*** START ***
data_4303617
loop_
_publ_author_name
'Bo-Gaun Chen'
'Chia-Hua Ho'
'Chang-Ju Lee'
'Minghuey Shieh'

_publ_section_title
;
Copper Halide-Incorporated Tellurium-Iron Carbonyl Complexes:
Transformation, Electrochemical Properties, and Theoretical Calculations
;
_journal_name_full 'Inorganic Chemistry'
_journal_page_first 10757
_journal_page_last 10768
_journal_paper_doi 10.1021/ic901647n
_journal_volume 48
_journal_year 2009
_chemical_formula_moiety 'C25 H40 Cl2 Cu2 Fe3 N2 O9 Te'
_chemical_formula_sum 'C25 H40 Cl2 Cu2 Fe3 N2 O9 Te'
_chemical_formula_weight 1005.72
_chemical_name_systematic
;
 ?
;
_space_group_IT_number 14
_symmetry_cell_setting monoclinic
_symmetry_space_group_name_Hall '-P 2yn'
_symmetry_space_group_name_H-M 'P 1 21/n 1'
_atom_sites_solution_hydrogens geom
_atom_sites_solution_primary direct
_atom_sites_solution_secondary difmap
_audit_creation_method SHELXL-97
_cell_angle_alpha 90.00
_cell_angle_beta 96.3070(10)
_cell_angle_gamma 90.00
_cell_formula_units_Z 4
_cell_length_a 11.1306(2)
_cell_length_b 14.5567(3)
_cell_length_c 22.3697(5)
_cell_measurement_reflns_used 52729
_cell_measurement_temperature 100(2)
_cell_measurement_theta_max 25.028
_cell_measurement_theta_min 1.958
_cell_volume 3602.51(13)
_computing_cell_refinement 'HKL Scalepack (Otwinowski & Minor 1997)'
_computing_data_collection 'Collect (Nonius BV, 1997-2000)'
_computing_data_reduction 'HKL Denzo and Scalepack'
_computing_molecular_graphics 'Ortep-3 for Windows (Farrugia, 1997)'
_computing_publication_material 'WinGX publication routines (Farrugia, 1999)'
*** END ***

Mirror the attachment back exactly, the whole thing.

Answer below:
data_4303617
loop_
_publ_author_name
'Bo-Gaun Chen'
'Chia-Hua Ho'
'Chang-Ju Lee'
'Minghuey Shieh'

_publ_section_title
;
Copper Halide-Incorporated Tellurium-Iron Carbonyl Complexes:
Transformation, Electrochemical Properties, and Theoretical Calculations
;
_journal_name_full 'Inorganic Chemistry'
_journal_page_first 10757
_journal_page_last 10768
_journal_paper_doi 10.1021/ic901647n
_journal_volume 48
_journal_year 2009
_chemical_formula_moiety 'C25 H40 Cl2 Cu2 Fe3 N2 O9 Te'
_chemical_formula_sum 'C25 H40 Cl2 Cu2 Fe3 N2 O9 Te'
_chemical_formula_weight 1005.72
_chemical_name_systematic
;
 ?
;
_space_group_IT_number 14
_symmetry_cell_setting monoclinic
_symmetry_space_group_name_Hall '-P 2yn'
_symmetry_space_group_name_H-M 'P 1 21/n 1'
_atom_sites_solution_hydrogens geom
_atom_sites_solution_primary direct
_atom_sites_solution_secondary difmap
_audit_creation_method SHELXL-97
_cell_angle_alpha 90.00
_cell_angle_beta 96.3070(10)
_cell_angle_gamma 90.00
_cell_formula_units_Z 4
_cell_length_a 11.1306(2)
_cell_length_b 14.5567(3)
_cell_length_c 22.3697(5)
_cell_measurement_reflns_used 52729
_cell_measurement_temperature 100(2)
_cell_measurement_theta_max 25.028
_cell_measurement_theta_min 1.958
_cell_volume 3602.51(13)
_computing_cell_refinement 'HKL Scalepack (Otwinowski & Minor 1997)'
_computing_data_collection 'Collect (Nonius BV, 1997-2000)'
_computing_data_reduction 'HKL Denzo and Scalepack'
_computing_molecular_graphics 'Ortep-3 for Windows (Farrugia, 1997)'
_computing_publication_material 'WinGX publication routines (Farrugia, 1999)'